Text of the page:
One thing that sets Sylvan Lake State Park apart from many other lush and mountainous campground brethren is its group campsite, which can accommodate up to 60 people. Like the other Sylvan Lake campgrounds, the group area features hot showers and real flushing toilets during the summer [source: Colorado State Parks]. It might be a long shot to convince your boss to hold your next office party there, but you'll never know if you don't try!
If you're looking for a dose of history with your summer vacation, we'll tell you how to relive the wagon train days on the next page.
If you were a kid during the 1990s, you may be familiar with the Oregon Trail computer game, an educational program that let millions of players forge their way through the historic trail. Complete with opportunities to hunt, purchase supplies and name characters after your friends, Oregon Trail helped millions of kids learn what it felt like to be on a wagon train heading west.
If you haven't been able to leave those river-fording days behind, Umatilla National Forest, a protected region spanning 1.4 million acres (566,560 hectares) in northeast Oregon and southeast Washington, might be the most nostalgic camping trip you've ever taken. In the mid-1800s, hundreds of settlers traveled through Umatilla National Forest on their way out west; in the earlier parts of the century, Lewis and Clark even spent some time exploring the region [source: Powell]. Today, the forest is protected under the multiple-use principle, which dictates that it be dedicated to "the greatest good for the greatest number for the longest time" [source: Pister].
When you visit Umatilla National Forest, it's not hard to imagine what some of those uses might be: It boasts more than 715 miles (1,151 kilometers) of biking and hiking trails; rivers offering swimming, kayaking and rafting; and a lake spanning 145 acres (59 hectares) give visitors quite a variety of summer activities to choose from. Those seeking quieter pursuits can enjoy picking berries or observing osprey, elk and Rocky Mountain bighorn sheep -- sure to offer some good photo ops.
With 1.4 million acres (566,560 hectares) to work with, there's a campsite in Umatilla National Forest to meet every level of camping experience. However, it's worth noting that most of these campgrounds have been developed to interfere as little as possible with the surrounding environment, which means you may have a harder time finding sites with amenities like hot water and flush toilets than you would elsewhere [source: USDA Forest Service].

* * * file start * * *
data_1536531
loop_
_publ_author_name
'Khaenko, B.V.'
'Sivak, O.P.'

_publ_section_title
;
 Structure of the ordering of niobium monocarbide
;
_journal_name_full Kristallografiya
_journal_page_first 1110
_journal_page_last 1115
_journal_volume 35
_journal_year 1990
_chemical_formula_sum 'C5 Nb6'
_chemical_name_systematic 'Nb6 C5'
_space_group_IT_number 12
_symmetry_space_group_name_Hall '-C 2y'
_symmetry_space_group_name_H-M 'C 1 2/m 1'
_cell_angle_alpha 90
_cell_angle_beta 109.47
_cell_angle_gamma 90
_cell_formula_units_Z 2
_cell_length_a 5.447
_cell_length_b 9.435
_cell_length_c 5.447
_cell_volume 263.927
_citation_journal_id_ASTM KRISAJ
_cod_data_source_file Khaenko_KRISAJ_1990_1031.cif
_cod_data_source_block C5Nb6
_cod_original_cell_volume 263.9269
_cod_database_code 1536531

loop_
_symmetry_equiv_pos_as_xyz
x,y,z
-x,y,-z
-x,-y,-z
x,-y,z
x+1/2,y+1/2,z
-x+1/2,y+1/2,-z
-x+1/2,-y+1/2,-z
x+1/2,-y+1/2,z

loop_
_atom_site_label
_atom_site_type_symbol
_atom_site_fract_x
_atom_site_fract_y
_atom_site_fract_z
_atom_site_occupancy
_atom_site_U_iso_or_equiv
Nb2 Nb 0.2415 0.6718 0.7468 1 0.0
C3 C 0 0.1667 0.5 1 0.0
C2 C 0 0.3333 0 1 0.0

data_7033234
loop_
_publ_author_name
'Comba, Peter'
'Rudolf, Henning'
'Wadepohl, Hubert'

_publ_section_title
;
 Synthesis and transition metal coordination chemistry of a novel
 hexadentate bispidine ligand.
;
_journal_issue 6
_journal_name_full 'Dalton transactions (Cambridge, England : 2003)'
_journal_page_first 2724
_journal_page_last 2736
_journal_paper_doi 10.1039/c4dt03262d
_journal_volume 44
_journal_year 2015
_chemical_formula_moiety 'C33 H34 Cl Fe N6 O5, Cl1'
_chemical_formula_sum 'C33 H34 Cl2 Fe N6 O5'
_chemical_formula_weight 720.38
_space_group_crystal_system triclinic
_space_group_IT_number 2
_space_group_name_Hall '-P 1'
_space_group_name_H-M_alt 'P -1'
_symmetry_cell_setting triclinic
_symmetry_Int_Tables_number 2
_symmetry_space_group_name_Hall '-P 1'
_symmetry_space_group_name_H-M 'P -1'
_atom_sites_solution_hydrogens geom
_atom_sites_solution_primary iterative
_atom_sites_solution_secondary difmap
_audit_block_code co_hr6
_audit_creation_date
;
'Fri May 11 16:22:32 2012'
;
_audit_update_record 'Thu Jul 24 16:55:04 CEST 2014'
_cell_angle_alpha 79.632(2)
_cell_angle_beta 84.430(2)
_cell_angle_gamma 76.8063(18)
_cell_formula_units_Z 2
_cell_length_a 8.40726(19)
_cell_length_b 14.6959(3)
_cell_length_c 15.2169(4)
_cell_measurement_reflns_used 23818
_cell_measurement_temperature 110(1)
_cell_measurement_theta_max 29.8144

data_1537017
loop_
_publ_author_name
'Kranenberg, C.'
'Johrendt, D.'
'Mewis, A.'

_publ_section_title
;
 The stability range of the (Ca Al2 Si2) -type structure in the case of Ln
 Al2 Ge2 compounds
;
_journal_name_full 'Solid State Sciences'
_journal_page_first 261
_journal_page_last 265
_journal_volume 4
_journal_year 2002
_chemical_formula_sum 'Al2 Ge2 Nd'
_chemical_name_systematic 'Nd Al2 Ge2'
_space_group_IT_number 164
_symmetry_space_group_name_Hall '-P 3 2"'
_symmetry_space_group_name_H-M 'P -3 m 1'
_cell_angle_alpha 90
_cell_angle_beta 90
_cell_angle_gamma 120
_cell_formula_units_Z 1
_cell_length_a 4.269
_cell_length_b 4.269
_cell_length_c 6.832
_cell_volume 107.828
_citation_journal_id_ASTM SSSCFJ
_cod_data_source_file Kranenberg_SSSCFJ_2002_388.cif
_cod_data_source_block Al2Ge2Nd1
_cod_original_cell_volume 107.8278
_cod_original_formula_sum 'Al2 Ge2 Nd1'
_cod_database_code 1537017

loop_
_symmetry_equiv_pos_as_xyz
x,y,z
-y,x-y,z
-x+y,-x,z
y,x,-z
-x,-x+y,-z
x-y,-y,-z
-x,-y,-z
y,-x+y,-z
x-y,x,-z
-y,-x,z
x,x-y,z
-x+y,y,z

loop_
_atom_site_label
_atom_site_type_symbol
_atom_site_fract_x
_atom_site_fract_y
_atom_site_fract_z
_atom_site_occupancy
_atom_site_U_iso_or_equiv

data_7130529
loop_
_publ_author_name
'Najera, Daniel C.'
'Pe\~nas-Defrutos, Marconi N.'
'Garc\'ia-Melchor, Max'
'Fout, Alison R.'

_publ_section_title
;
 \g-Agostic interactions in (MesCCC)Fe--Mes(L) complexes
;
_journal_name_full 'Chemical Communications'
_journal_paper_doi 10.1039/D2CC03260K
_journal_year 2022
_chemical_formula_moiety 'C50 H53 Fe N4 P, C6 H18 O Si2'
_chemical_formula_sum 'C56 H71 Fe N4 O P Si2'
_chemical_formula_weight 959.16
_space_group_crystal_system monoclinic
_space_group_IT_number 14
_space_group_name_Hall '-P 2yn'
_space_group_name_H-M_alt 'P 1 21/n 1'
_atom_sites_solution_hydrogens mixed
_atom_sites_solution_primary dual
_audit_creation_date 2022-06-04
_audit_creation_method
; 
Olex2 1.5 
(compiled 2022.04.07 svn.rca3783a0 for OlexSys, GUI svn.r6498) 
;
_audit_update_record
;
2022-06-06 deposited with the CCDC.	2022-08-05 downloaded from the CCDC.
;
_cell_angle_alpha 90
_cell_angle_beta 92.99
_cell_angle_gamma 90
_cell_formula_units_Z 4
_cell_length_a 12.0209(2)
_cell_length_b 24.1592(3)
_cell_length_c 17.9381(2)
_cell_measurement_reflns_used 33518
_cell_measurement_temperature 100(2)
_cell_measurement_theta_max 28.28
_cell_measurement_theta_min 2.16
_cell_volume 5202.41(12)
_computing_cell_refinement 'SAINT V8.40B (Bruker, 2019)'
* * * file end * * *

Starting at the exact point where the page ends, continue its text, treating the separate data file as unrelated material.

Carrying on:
With 156,299 total square miles (404,813 square kilometers) of land area, it's not surprising that California is home to some spectacular camping spots [source: City Data]. One of those is D.L. Bliss State Park, located less than 20 miles (32.2 kilometers) from the Lake Tahoe area in central California. While other areas of the state reach temperatures in the hundreds on the Fahrenheit scale during the summer, D.L. Bliss State Park's temperate heat (around 75 degrees Fahrenheit, or 24 degrees Celsius) and centralized location make it an ideal summer getaway.
As with most parks in the Sierra Nevada mountain range, D. L. Bliss State Park boasts some pretty incredible hiking -- from Rubicon Point, you can even see Lake Tahoe itself. One noteworthy site is the Balancing Rock Nature Trail, where a 130-ton (117,934-kilogram) granite rock balances precariously on a small stone joint. However, you might want to make this one a priority: As the tiny base slowly erodes, the equilibrium that keeps the large stone balanced becomes more and more difficult to maintain [source: California Department of Parks and Recreation].
The area is perfectly safe for visitors, but campers should be aware of one of the most common occupational hazards of wilderness exploration: bears. If you're planning on heading into a bear-friendly environment this summer, keep the following tips in mind:
- Don't advertise your dinner. Bears have an exceptional sense of smell, and your BBQ leftovers look as good to them as they did to you.
- Keep trash locked up securely.
- Store all other food in bear-proof containers. Many campsites require campers to take this precaution, and some even provide storage facilities for visitors [source: California Department of Food and Game].
Visitors should note that D.L. Bliss State Park is only open during the summer, so be sure to plan ahead! The park is also dog friendly -- just be sure to bring a leash and read canine regulations ahead of time.